The New York City Department of Corrections has decided to eliminate solitary confinement for inmates age 16 and 17 by the end of the year. This resolution is a response to public criticism of abusive conditions at Rikers Island, which houses more than 12,000 of the city’s inmates.
The jail made headlines this summer after the federal government released a report stating that the city was violating inmates’ civil rights. Stories of abuse have been as numerous as they have been bleak — an inmate beaten for falling asleep in class, a culture of distorting data on violence, and a 16-year-old boy who, accused of stealing a backpack, waited three years for a trial that never happened.
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Preet Bharara, New York’s federal prosecutor, states he is ready to pursue legal action against the city if it does not achieve reform soon.
Eliminating solitary confinement is one of the more concrete improvements that Correctional Commissioner Joseph Ponte outlined in his recent memo to New York City Mayor Bill de Blasio. Other changes include an expansion of educational programs and a better ratio of guards to adolescent inmates.
The fight for “Rikers Reform” is important for the welfare of inmates behind that particular set of bars, but it also shines a light on the issue of the other 7 million people under correctional control in America. The way we treat prisoners while they are locked up, after all, directly affects how they fare when they re-enter society.
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The problems at Rikers have brought into sharp focus the fact that incarceration has become largely punitive in the United States. Rehabilitation increasingly has been put on the back burner—only 6 percent of corrections spending is used to pay for prison programming. In 2012, the waiting list for drug abuse treatment in prison was 51,000 people long. And since 1994, inmates have been ineligible for Pell Grants, which would allow them to take college classes while in prison; even a mere drug conviction can suspend a person’s eligibility for such grants for years after release.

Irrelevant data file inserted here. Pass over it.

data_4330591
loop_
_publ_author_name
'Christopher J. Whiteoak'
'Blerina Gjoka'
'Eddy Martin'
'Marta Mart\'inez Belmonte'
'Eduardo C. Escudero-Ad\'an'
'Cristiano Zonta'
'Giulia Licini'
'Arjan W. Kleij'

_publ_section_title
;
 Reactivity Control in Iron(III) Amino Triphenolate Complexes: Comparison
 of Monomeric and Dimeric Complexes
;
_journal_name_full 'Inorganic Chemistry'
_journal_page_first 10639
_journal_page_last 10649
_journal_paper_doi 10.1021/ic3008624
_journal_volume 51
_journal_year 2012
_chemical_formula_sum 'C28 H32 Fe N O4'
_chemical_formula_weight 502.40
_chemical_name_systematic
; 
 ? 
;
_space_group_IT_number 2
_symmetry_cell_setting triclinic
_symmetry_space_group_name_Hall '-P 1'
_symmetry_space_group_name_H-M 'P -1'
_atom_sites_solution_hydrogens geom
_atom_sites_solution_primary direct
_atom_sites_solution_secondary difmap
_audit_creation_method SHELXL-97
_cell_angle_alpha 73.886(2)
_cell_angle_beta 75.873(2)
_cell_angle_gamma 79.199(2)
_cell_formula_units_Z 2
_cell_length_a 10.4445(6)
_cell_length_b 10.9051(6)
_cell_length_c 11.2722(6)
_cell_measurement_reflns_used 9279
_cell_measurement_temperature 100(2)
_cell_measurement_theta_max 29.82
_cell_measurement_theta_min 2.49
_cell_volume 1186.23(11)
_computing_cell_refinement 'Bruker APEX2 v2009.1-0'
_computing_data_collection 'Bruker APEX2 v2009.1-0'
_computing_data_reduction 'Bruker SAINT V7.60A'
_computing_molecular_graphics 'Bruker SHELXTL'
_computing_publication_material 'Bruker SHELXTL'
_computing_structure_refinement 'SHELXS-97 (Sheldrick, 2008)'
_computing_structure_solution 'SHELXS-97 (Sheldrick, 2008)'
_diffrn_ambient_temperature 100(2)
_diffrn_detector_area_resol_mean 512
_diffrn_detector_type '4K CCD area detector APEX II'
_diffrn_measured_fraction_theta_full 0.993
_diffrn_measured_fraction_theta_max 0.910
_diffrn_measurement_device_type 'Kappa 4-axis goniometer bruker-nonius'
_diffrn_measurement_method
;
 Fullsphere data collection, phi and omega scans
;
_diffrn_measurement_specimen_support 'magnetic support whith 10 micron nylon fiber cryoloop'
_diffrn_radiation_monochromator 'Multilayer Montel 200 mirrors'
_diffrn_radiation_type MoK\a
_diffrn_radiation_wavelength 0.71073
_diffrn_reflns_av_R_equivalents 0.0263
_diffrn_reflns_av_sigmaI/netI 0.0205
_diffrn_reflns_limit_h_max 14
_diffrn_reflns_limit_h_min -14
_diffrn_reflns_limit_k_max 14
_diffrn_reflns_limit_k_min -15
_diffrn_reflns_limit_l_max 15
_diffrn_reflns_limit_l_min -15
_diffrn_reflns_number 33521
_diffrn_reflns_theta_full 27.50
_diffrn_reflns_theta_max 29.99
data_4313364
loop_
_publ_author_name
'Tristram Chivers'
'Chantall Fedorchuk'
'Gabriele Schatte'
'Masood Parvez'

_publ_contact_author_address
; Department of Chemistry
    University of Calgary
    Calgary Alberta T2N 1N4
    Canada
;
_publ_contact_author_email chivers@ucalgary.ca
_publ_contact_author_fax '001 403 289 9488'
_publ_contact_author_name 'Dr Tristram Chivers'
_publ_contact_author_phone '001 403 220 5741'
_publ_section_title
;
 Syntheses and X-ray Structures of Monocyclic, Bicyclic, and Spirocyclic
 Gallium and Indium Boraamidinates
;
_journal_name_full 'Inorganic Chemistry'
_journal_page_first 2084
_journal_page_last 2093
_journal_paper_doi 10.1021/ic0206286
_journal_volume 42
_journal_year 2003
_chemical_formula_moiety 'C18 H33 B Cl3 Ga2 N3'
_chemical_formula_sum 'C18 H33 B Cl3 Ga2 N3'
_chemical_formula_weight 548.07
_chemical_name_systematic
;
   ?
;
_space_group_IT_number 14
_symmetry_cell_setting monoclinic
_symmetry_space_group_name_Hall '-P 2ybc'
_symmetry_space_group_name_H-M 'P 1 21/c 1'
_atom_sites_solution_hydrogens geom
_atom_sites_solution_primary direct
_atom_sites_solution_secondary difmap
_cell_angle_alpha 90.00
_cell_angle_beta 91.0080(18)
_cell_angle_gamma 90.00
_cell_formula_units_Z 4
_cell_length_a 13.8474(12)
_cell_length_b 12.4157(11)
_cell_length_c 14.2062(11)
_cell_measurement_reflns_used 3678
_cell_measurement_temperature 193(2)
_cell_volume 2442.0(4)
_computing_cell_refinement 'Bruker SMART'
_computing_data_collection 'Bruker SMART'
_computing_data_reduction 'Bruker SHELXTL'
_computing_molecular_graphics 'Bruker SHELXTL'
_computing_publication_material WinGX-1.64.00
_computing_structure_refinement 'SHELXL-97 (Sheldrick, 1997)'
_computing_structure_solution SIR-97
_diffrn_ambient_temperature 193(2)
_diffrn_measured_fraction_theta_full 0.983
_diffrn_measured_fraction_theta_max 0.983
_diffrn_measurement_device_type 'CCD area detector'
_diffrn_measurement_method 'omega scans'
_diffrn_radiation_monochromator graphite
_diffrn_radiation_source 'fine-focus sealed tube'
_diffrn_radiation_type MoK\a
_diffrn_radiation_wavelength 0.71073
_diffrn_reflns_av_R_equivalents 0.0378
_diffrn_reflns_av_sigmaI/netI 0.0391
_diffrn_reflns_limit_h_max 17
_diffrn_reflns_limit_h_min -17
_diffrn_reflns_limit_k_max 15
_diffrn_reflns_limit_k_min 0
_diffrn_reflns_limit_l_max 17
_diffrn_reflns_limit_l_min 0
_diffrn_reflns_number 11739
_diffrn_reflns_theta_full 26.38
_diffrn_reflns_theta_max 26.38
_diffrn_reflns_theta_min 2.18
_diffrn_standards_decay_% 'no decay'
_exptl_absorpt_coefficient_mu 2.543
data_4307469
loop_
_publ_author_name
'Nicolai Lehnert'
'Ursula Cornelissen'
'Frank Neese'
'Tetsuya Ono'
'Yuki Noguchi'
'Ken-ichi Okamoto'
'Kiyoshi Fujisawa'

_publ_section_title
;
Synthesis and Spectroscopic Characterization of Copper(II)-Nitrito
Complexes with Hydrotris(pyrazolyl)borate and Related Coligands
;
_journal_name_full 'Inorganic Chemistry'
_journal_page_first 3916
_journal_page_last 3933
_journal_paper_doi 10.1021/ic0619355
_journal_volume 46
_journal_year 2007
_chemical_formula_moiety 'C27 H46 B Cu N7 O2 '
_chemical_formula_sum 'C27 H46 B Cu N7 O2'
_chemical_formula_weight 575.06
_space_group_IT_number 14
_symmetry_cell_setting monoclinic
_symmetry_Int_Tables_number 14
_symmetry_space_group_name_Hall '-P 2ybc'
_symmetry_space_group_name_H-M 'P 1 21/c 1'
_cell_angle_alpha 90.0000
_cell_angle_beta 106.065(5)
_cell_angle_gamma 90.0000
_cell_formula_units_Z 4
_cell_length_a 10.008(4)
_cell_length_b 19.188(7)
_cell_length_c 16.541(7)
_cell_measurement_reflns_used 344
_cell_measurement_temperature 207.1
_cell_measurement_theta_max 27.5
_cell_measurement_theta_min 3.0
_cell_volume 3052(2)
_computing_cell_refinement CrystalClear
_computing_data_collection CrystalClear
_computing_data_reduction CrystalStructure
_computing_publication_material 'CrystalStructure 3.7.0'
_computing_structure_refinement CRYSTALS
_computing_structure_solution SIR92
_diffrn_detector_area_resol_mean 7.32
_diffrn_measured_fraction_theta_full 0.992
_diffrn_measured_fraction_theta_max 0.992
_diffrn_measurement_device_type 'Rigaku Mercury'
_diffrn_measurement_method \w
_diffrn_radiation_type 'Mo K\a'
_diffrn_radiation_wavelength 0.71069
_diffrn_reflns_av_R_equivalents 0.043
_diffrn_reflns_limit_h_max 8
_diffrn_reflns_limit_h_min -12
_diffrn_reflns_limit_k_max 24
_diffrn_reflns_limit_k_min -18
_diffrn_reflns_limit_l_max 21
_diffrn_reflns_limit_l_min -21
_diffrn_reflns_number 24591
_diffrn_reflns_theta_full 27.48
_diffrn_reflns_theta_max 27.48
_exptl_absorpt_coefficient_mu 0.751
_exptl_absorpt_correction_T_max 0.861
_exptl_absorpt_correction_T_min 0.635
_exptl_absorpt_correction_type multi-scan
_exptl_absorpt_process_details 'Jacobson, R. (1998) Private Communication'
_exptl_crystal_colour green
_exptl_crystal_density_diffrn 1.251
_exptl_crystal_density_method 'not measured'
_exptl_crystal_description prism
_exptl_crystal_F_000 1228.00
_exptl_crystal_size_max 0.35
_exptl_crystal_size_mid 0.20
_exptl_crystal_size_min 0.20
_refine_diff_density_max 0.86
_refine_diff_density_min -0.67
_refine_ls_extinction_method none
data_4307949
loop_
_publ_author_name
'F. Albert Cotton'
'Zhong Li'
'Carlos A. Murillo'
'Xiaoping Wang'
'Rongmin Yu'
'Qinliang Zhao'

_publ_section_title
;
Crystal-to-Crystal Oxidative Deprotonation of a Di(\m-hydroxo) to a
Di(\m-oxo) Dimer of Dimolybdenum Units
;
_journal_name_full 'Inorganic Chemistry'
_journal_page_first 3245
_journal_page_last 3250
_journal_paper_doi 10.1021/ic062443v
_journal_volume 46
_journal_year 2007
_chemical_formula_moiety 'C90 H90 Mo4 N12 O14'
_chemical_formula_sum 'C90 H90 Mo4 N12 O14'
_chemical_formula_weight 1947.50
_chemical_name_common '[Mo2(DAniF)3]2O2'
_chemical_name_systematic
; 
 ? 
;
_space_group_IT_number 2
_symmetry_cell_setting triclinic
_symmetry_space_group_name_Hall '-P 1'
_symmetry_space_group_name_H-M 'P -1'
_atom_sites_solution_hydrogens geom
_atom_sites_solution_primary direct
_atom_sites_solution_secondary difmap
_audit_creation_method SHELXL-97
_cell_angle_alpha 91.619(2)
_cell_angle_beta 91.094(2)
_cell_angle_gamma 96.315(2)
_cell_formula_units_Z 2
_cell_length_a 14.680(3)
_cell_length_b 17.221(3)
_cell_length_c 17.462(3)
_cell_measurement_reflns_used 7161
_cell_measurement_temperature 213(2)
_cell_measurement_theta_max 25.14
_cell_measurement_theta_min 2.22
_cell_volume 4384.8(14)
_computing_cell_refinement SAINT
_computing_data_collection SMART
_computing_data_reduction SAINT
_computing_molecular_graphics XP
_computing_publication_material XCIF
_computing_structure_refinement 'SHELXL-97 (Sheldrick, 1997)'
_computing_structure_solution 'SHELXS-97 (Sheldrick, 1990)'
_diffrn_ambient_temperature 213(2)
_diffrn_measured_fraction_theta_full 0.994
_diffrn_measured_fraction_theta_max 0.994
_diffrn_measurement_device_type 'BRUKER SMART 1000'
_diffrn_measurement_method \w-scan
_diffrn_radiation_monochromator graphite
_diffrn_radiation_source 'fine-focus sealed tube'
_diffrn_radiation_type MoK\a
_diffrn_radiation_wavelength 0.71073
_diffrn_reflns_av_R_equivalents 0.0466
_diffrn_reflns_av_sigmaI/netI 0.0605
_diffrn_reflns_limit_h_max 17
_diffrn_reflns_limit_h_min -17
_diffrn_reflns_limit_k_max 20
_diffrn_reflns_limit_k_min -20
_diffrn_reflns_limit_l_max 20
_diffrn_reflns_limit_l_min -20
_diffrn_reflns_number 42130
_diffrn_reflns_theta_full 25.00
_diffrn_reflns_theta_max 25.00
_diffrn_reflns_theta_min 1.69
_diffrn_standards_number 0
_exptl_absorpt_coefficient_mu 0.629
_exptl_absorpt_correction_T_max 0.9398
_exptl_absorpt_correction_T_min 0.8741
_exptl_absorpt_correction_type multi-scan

Given that evidence shows prison education reduces recidivism and offers a high rate of return on the government’s investment, it is strange that as a country we ignore this method of reducing crime and boosting the economy. And to make matters worse, while in many European countries, such as Denmark and Finland, prison records are wiped clean within five years of release, convicts in America are often are marked for the rest of their lives.
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In essence, we are taking our least educated, least socially mobile and most drug addicted citizens and making it even harder for them to obtain education and employment upon release from prison.
So this is the real tragedy of incarceration in America: not that prisoners have to suffer beatings and solitary confinement (horrific though that is), but that they are punished long after they’ve left their jail cells.
The combined effects of how we treat prisoners in and out of prison is harmful, not only to them, but also to our society as a whole. Our alarming rate of recidivism should come as no surprise when you consider that eight out of 10 employers conduct criminal background checks upon hiring. It is estimated that 5 percent of black males and 6 percent of all males without a high school diploma are excluded from the labor market due to their criminal record.
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Among black males born after the mid-1970s who did not finish high school, almost 70 percent have prison records. This group only has a one in four chance of rising out of the bottom income quintile, locking both them and their children in poverty.
It is neither economically sound, nor beneficial to society, to trap offenders in this prison-to-poverty pipeline. Our country spends more than $70 billion on corrections, and it is estimated that we lose another $60 billion per year in lost economic output because we under-employ the ex-offender population.
The focus of our prison system should be to improve society, not make it worse. As such, we should rededicate ourselves to reducing recidivism, and implementing the evidence-based policies that do so, such as increasing educational and vocational investment in prisoners. We should also make it easier to expunge prison records, and promote initiatives like Ban the Box, which eliminates questions about an individual’s conviction history on job application forms.
Reforms at Rikers are a good step, but the truth is that, to be effective, reform shouldn’t stop at the prison gates. Neither should it stop at New York. Although it may be too little, too late for many of the inmates currently at Rikers, the potential of a lawsuit levied against the city should serve as a shot over the bow for other cities, a warning that they should implement their own reforms, and soon.